Rubber roofs offer a durable, long-lasting roofing solution, but the lack of variety for the residential market has resulted in low popularity for this roofing material.
|How Long Does A Rubber Roof Last?|
|Tile roof material||Lifespan||Cost Per Square Foot||Level Of Maintenance|
|Rubber tiles||50 years||$4.25 to $8.25||Low|
How Long Do Solar Roof Tiles Last?
Most homeowners are familiar with solar panels installed on top of the original roofing material. Advancements in solar panel technology have allowed the manufacture of solar shingles, which have the flexibility of being installed on top of existing roof materials or instead of traditional roof materials!
Solar roof shingles or tiles allow homeowners to combine their roofing budget with their solar panel budget and install a roofing material that performs both functions.
Solar tiles are small, slimline photovoltaic panels designed to replace traditional roofing material. They are much smaller than standard, bulky, unsightly solar panels, and in some designs, it is difficult to see that these tiles are solar panels.
These new solar roof tiles allow homeowners to use solar energy for their homes without compromising on the visual appeal of their roofing material.
Some solar tiles are made from a flexible semiconductor, giving the tile the flexibility to be fitted over curves, ridges, and corners on the roof.
Other solar tiles are made from a combination of steel tiles and glass-covered PV cells. This version is more rigid and is best suited for roofs with straight lines rather than curves.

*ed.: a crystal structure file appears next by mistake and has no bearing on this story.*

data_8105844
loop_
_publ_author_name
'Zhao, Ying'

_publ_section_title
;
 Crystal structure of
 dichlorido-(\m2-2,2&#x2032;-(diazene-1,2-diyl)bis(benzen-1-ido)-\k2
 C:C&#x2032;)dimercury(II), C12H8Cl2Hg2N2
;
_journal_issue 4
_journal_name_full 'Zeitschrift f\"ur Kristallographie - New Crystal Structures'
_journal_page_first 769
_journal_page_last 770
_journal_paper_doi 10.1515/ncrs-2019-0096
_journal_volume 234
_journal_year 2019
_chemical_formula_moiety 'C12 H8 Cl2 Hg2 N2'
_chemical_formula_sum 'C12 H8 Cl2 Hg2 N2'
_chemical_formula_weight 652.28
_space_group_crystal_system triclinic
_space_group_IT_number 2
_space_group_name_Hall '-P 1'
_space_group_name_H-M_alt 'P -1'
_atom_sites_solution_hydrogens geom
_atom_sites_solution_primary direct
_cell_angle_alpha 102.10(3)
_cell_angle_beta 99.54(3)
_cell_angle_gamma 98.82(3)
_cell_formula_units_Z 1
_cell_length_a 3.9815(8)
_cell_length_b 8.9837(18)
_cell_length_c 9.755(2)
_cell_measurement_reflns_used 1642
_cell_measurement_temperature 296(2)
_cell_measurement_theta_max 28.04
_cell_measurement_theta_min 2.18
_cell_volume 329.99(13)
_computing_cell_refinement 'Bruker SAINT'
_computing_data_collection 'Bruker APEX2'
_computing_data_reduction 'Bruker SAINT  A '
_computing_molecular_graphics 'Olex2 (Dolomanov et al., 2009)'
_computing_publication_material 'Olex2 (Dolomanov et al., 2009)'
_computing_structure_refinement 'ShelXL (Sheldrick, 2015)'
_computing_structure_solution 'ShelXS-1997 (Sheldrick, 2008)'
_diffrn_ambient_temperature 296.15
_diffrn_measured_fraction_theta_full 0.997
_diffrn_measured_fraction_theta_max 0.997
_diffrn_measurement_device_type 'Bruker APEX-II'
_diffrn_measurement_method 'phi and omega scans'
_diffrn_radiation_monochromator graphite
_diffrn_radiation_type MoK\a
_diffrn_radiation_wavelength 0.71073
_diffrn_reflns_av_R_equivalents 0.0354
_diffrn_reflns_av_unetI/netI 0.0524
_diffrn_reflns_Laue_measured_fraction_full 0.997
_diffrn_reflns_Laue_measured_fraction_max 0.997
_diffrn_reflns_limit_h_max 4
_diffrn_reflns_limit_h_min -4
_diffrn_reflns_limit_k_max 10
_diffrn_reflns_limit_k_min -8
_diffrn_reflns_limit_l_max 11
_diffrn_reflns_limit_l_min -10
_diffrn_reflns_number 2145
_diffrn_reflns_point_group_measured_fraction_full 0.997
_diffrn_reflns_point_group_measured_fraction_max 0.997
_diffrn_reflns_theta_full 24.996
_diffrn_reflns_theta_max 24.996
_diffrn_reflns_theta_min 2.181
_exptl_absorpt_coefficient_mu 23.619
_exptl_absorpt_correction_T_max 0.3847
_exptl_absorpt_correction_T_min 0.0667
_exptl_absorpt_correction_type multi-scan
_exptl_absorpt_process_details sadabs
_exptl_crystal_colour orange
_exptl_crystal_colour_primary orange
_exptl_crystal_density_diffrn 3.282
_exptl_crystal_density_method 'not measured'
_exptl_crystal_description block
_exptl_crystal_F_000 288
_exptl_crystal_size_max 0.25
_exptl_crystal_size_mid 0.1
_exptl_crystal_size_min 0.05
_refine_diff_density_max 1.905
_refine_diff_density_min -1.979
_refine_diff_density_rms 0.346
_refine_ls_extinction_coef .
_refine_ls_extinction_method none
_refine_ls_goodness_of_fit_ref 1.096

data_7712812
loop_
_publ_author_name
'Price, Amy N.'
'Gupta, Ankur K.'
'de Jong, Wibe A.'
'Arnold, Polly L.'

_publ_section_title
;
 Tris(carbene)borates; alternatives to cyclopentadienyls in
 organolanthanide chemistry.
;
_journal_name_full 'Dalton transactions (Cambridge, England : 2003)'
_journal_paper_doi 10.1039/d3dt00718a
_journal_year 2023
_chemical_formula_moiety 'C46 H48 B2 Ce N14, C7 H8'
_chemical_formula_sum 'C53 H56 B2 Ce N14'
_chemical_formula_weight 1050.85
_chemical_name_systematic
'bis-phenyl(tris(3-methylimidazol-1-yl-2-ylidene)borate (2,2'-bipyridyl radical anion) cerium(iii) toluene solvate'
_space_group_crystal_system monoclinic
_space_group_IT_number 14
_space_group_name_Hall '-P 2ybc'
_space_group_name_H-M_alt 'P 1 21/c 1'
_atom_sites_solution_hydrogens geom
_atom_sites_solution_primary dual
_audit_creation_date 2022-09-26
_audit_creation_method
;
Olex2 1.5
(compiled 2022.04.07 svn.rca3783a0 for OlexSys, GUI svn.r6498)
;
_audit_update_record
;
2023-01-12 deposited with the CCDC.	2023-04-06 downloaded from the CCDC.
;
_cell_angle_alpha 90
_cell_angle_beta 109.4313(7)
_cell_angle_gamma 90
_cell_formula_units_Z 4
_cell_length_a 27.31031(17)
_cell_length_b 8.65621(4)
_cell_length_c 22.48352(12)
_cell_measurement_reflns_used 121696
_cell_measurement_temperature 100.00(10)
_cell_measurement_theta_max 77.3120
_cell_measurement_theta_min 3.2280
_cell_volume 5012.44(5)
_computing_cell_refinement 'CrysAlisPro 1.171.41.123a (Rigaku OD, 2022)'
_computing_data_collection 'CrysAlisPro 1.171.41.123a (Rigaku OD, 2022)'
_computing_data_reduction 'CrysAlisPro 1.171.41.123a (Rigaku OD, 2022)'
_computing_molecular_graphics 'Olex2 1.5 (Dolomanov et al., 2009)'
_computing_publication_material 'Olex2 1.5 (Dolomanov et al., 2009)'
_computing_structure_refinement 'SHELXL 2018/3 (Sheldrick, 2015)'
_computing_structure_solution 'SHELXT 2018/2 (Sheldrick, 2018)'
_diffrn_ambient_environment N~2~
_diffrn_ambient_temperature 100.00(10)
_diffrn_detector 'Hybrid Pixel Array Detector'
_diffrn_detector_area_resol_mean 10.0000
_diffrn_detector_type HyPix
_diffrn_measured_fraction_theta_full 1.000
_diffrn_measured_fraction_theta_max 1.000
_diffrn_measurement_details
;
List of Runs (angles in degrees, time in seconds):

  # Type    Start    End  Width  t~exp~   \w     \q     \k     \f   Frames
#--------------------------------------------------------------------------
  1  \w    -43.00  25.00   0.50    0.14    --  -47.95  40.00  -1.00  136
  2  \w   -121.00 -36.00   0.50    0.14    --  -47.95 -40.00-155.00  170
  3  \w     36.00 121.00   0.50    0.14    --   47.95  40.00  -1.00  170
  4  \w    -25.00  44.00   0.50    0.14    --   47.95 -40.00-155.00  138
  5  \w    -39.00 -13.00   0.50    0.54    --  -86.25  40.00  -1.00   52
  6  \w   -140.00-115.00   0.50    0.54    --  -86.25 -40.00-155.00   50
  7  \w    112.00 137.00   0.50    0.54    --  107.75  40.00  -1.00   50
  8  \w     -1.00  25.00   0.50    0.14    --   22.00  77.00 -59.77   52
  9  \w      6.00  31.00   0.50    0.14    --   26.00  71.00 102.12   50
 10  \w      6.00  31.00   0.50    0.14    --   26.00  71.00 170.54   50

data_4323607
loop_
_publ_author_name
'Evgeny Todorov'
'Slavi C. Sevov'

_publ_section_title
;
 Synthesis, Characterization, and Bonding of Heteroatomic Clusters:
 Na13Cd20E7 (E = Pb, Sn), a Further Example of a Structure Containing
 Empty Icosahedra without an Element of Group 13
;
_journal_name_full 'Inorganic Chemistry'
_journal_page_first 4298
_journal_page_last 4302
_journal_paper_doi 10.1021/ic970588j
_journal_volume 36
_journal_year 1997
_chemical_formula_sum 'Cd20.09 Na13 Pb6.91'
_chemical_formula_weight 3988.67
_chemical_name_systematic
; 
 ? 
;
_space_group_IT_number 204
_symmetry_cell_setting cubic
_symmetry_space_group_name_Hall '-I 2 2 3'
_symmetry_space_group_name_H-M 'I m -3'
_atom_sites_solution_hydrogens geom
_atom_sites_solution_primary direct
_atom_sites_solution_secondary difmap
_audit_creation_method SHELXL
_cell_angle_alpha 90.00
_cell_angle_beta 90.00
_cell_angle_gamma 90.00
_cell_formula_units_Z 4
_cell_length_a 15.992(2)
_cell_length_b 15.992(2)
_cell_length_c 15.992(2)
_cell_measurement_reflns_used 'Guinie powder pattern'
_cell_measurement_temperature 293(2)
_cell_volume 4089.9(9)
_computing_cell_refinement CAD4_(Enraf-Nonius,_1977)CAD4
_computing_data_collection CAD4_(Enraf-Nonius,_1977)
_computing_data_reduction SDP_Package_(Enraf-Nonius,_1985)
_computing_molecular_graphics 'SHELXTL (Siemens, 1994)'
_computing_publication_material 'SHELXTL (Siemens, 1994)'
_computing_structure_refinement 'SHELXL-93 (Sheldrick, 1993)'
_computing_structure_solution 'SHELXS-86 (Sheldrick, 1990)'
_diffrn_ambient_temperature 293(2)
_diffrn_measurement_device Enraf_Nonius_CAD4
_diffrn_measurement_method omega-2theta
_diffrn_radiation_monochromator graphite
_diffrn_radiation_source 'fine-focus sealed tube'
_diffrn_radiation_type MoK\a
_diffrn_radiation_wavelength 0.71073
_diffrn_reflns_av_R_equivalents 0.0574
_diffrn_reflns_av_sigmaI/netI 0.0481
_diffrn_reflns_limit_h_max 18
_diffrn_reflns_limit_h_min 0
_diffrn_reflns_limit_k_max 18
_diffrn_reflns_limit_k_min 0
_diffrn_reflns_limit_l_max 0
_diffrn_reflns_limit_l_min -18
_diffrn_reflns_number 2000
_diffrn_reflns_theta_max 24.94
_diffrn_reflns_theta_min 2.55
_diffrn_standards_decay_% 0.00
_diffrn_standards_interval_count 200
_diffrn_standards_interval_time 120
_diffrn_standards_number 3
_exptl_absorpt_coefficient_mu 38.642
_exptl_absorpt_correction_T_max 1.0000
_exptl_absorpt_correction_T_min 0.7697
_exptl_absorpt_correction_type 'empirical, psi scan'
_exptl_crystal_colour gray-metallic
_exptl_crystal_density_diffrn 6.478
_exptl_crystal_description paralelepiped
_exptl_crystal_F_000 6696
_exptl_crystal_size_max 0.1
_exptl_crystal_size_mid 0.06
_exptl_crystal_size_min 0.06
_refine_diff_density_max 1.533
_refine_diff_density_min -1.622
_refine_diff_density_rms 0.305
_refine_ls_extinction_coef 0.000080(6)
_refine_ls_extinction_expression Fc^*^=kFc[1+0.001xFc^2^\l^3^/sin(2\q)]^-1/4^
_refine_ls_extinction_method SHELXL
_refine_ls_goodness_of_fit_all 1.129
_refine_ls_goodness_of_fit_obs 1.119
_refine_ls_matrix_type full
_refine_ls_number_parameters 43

Solar tiles provide excellent insulation since they do not allow the sun’s rays to pass through the material and into the home. The rays are absorbed and converted to electrical energy. This helps to keep the home cool in summer and warm in the winter, making your home more energy efficient.
The climate where solar tiles would make the most sense is where sunshine is abundant. While the tiles can withstand a wide range of climates, they may not be practical for energy generation where the sunshine hours are insufficient.
The benefits and advantages of solar roofs are as follows:
- Roofing and solar budget can be combined. Combining the roofing budget and the solar budget to install solar tiles will provide an effective roof covering while offering a roof that can generate electricity for your home.
- Weather-resistant. Solar tiles are built to withstand outdoor conditions in all climates. The tiles can handle the weight of snow and ice, and the specialized glass will withstand hail.
- Solar tiles look better than solar panels. Solar tiles fit in with the lines and design of the home better than large traditional solar panels fitted on the roof.
- Lifespan. Solar tiles are made to be robust and handle all climate conditions, and offer a lifespan comparable with many other roofing materials.
- Easy maintenance. No painting or periodic coatings are needed. Solar tiles are also easier to maintain than traditional solar panels.
Solar tiles have some disadvantages that mostly affect the electrical generation efficiency of the tiles: